Dear Religious People, Stop Using The Bible As A Weapon Of Homophobia

Dear Religious People, Stop Using The Bible As A Weapon Of Homophobia

(Originally published on Queerty)

God works in mysterious ways.

Or so I was told throughout my childhood, when going to church was a ritual my family completed several times every week. But even having spent years logging countless hours sitting on those hard, uncomfortable pews listening to interminable sermons about the holy men who wrote the Bible thousands of years ago, I find it difficult to believe they could have foreseen days like this, a post-Stonewall world where LGBTQ people have fought for and won many of the same rights as everyone else.

Did God, as some holy rollers would like us to believe, actually think it necessary to condemn homosexuality because it was such a threat in the B.C. era? Did he go and tell it to Moses on the mountain, or plant the seed in Jesus’s ear? It’s not like there were same-sex couples and gay-rights activists showing out on the streets of Nazareth.

But then, I’ve never read the Bible in its entirety. And I suspect neither have most of the people who insist on using it to support their homophobia. When folks have an agenda, though, pretty much any sentence can be spun to further their cause.

Which brings us to Seyi Omooba, an actress who was fired from a UK stage production of The Color Purple after she refused to apologize for a homophobic Facebook post she wrote in 2014. Now, like the owner of a Colorado bakery who took his refusal to make a cake for a gay wedding all the way to the Supreme Court, Omooba is claiming religious discrimination.

First, let’s consider the post that cost Omooba her gig. In it, she wrote, “Some Christians have completely misconceived the issue of Homosexuality, they have begun to twist the word of God. It is clearly evident in 1 Corinthians 6:9–11 what the bible says on this matter. I do not believe you can be born gay, and I do not believe homosexuality is right, though the law of this land has made it legal doesn’t mean that it’s right.”

For those unfamiliar with the specifics of 1 Corinthians 6:9, as I was before I looked it up, here is what it has to say: “Or do you not know that wrongdoers will not inherit the kingdom of God? Do not be deceived: Neither the sexually immoral nor idolaters nor adulterers nor men who have sex with men.” As 1 Corinthians is attributed to Paul the Apostle, that wasn’t actually a direct decree from God. They were the alleged words of a man who claimed to be His representative.

Corinthians, by the way, is the same book of the New Testament that forbids women from speaking in church: “If there is anything they desire to know, let them ask their husbands at home.” Had Paul been sage enough to foresee the rise of social media, I wonder what he would have had to say about female actors who write about the Word of God on Facebook.

The problem with using the Bible to support homophobia is that the source material — at least the King James version — isn’t 100 percent dependable. Many of the points in the original text, which was written in various ancient languages, including Hebrew and Latin, were likely lost in translation. And in any form, the good book is riddled with inconsistencies, contradictions, and impossibilities, beginning with one heterosexual couple, Adam and Eve, populating the entire planet.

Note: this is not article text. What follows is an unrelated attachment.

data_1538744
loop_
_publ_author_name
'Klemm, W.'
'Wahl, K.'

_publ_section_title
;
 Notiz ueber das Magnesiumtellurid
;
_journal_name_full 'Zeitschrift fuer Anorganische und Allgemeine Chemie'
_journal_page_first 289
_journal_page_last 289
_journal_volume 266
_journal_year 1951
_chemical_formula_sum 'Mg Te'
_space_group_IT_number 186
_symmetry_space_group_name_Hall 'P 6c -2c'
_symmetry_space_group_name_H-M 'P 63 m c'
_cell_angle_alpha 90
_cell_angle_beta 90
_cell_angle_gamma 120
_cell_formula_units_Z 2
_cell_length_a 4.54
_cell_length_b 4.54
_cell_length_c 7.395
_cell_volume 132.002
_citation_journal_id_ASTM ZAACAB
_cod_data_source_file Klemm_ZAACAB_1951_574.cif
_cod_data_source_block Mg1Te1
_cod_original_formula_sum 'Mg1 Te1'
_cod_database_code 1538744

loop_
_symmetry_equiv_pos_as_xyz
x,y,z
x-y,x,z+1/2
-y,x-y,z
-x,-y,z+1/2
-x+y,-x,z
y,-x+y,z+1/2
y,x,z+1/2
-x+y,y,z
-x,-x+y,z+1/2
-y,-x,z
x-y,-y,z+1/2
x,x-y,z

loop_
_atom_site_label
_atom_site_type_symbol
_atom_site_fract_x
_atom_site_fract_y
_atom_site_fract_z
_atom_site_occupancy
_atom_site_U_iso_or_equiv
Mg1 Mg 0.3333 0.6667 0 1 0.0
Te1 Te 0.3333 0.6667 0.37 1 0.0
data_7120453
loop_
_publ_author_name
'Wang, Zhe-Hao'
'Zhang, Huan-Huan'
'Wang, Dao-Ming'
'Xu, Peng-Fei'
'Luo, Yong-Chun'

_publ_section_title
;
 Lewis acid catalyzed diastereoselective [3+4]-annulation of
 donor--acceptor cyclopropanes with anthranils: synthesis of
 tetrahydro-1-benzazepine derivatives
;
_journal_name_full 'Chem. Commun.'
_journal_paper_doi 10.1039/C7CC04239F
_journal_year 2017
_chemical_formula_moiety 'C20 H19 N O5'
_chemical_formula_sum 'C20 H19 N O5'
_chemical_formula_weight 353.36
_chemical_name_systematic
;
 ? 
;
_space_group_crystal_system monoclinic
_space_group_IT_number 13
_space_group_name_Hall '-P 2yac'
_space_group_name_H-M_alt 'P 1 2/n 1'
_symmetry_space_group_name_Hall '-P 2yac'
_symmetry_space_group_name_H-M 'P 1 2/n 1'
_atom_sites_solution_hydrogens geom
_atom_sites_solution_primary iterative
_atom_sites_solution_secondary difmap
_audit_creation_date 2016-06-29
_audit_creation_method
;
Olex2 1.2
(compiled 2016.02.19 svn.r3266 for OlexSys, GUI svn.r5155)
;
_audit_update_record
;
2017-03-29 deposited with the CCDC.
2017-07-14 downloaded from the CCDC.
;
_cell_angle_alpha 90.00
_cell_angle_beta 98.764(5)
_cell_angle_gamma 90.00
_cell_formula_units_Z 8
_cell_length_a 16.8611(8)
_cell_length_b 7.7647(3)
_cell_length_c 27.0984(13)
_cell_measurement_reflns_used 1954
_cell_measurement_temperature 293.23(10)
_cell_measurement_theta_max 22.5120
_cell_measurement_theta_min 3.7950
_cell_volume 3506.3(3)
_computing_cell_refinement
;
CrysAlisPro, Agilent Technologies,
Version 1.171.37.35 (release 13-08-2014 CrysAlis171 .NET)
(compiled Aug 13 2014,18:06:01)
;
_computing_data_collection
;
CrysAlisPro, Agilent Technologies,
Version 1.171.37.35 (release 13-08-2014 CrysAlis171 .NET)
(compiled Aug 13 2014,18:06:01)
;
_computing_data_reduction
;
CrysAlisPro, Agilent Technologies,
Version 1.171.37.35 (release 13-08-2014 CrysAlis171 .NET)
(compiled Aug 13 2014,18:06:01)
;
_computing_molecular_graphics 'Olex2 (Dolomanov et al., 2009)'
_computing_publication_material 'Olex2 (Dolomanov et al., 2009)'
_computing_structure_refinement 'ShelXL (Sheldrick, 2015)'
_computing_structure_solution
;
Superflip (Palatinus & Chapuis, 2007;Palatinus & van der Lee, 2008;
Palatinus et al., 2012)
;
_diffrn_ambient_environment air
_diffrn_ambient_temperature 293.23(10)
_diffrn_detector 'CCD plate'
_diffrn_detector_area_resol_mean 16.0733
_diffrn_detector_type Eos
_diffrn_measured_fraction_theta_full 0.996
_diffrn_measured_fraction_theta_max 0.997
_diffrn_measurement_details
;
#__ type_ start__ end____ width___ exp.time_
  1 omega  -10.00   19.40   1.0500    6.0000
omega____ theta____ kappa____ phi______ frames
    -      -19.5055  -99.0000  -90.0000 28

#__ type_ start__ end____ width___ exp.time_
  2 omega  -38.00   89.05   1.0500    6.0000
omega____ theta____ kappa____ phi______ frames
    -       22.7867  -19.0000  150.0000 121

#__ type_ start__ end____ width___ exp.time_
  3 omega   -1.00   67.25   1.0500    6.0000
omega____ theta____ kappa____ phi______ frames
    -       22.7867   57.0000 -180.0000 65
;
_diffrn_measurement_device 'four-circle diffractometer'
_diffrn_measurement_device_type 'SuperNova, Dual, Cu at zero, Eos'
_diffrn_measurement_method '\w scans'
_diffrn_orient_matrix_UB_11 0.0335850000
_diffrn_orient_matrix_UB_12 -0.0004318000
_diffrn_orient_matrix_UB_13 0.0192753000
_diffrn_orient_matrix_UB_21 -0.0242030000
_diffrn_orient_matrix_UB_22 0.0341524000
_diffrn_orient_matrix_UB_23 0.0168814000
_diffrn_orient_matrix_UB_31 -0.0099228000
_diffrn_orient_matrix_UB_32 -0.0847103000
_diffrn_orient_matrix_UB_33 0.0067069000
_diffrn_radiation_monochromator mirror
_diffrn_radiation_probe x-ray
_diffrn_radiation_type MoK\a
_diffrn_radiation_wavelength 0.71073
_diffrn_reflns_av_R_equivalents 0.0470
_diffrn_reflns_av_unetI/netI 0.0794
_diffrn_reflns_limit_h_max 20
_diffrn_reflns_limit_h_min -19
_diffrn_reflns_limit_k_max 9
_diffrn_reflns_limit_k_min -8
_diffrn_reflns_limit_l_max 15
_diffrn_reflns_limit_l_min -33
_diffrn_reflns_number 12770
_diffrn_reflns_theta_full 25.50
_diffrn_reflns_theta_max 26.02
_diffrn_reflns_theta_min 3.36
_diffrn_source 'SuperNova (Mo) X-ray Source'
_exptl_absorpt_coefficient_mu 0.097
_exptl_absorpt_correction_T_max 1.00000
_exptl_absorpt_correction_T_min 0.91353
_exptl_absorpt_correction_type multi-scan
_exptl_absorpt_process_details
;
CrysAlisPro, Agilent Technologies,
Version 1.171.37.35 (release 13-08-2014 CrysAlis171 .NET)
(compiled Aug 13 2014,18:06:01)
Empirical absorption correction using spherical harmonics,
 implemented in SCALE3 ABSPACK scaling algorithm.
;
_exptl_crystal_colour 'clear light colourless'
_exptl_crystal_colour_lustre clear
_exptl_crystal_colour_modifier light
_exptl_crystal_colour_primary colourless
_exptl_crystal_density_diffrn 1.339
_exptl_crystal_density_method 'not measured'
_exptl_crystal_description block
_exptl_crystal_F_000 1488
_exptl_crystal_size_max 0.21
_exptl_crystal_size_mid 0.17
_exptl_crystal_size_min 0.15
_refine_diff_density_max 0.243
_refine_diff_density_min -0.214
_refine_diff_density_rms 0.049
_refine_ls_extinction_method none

Should we revert to the supposed mores of a time in which a vengeful, wrathful, and jealous God practically wiped out the human race by making it rain for 40 days and 40 nights and turned people into pillars of salt for daring to look back at a city He had destroyed. I’m not willing to change the way I love in order to comply with what Paul, a mere mortal who lived thousands of years ago, claimed was the will of that version of God.

Of course, if you gotta have faith, that’s your prerogative. People are free to believe what they want to believe, and they’re free to write about it on Facebook. I don’t think their misguided points of view should cost them their livelihoods. That said, Omooba wasn’t just fired from a random job. It was a part in a musical adaptation of a novel written by an LGBTQ author. If she is as dedicated to her religious convictions as she claims to be, why did she not have a problem earning a living through the work of Alice Walker, a woman whom she would just as soon condemn to hell for living a sinful life?

It wasn’t a random job, nor was it a random part. Omooba was dismissed from the lead role of Celie, who is involved in a same-sex relationship during the course of The Color Purple’s story. (It’s the part that earned Whoopi Goldberg a Best Actress Oscar nomination in 1986.) If she’s going to claim religious discrimination after being sacked, where was her dedication to her religion when she accepted the job? Can she use her religious convictions to back her up now when they didn’t seem to matter when she was pursuing the job?

Having grown up in a strict, religious environment (affiliation: the Pentecostal Christian denomination Church of God), I’ve been dealing with people like Omooba all of my life. Sometimes they’ve been folks in my own clan (thankfully, none in my immediate family). They claim to be guided by love, but all I’ve seen in their eyes when they see me is hate. If looks could kill, I’d be a pillar of salt, just like the doomed wife of Lot. What would the God that Paul the Apostle claimed to have such a strong connection to think of that?